The weather gods are forecasting a 50 percent chance of rain on Tuesday, which is likely to depress voter turnout beyond already meager expectations for tomorrow’s runoff contests. A single-digit showing is possible.
But something else may be sprinkling cold water on GOP excitement.
See the full report here. A taste:
[Deal] told more than 50 GOP legislators that they would suffer if Carter, the grandson of former President Jimmy Carter, were to wrest control of the governor’s mansion. Said Deal:
“He will use the bully pulpit of the governor’s office to beat you into the ground and you will have no opportunity to respond. He will pick you off, one by one if necessary, until he regains control of the Legislature … He will set you up as the target of demagoguery.”
The brimstone message was sharp, but keeps the storyline of his troubles alive for yet another day – perhaps to the detriment of Republican candidates in runoffs.
Here’s what GOP consultant Eric Tanenblatt had to say on the topic on Friday’s “Political Rewind,” the new radio show hosted by Bill Nigut on WRAS (88.5FM):
“We have next Tuesday, a runoff that will likely select who I believe will be the next U.S. senator from Georgia. That doesn’t happen very often. We should have been spending this past week talking about the differences between Jack Kingston and David Perdue.
“Instead, the media has been dominated – and we can talk about what the reasons are – but it’s been focused on this ethics issue. And I think it’s been a total distraction from what I think should be on the top of the minds of Georgia voters now.”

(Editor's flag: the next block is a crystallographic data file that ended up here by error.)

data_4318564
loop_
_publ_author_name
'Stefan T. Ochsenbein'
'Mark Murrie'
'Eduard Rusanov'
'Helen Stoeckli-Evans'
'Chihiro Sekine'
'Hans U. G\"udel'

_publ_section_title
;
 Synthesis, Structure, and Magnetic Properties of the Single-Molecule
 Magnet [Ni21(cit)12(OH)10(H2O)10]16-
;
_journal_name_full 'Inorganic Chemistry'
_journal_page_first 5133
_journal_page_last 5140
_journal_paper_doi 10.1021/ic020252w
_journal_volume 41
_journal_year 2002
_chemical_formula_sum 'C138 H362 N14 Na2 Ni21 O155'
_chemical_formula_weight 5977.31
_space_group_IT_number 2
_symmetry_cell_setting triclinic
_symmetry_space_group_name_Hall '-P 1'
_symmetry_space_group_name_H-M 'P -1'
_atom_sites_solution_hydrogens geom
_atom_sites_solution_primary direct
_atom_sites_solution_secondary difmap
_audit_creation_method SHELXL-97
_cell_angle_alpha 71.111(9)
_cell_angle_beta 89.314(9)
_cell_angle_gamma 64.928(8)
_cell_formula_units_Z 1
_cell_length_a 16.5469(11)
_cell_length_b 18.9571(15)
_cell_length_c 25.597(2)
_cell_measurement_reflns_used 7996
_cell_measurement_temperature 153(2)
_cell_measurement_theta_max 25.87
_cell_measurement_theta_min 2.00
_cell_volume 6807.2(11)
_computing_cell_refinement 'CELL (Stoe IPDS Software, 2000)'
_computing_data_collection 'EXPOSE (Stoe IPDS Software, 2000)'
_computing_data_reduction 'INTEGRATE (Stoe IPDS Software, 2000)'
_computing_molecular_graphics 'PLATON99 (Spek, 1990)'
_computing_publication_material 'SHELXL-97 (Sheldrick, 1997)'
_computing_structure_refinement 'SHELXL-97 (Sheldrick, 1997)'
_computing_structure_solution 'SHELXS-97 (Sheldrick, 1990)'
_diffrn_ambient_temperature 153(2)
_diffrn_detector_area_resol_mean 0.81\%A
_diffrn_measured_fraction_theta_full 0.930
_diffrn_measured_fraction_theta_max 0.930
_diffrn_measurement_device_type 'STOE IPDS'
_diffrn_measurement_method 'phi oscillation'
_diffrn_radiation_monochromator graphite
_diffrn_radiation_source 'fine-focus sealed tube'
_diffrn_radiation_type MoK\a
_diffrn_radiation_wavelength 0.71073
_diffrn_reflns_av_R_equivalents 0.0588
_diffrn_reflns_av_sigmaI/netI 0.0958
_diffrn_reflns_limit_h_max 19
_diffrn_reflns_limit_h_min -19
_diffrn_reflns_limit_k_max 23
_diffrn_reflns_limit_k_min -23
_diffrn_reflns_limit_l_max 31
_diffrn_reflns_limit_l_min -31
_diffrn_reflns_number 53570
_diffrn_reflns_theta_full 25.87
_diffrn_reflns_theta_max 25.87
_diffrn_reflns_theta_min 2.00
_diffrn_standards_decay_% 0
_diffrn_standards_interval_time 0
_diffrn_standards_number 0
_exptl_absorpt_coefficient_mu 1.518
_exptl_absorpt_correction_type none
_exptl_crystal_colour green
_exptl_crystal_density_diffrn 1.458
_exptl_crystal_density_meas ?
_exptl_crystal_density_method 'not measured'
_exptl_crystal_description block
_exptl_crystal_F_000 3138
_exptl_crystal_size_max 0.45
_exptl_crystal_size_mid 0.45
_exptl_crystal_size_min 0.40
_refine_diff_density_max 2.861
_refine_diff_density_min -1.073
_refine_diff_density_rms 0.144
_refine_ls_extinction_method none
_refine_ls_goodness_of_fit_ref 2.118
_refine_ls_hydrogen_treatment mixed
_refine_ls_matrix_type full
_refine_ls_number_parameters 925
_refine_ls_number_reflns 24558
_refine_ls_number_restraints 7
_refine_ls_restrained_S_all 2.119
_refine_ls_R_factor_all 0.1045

Last week’s WSB/Landmark Communications poll showing Democrat Jason Carter (49 percent) ahead of Republican incumbent Gov. Nathan Deal (41 percent) and Libertarian Andrew Hunt (4 percent) surprised not only many Republicans, but quite a few Democrats.
Part of Carter’s upward movement can be attributed to the media storm over a revived ethics scandal involving Deal’s staff.
But there’s more to his levitation than that. Last month, the SurveyUSA poll used by 11Alive in Atlanta put Deal at 44 percent, Carter at 38 percent, and Hunt at 7 percent. But that poll also had a turnout model that set the African-American vote at 24 percent.
I asked Mark Rountree of the Republican-oriented Landmark Communications how he weighted last week’s survey. Here’s his reply:
“One difference between polling companies is that the Landmark poll more correctly gauges likely black turnout based on historical modeling, which also historically increases the likely voting support for Democratic candidates.
“Landmark believes that polls conducted by other companies have understated the likely black turnout, with more recent ones setting it at just 24% of the electorate, but ours more accurately gauge it at 30% of the electorate.”
Rountree added to his explanation this morning:
“The percentage of the black vote has increased from around 19 percent in 1996 (Bob Dole vs. Clinton) to about 30 percent today, steadily increasing an average of a little more than a percentage point (net) per each election cycle.
“While there was obviously an uptick in 2008 with Obama’s election, the trend line was already in place prior to that.”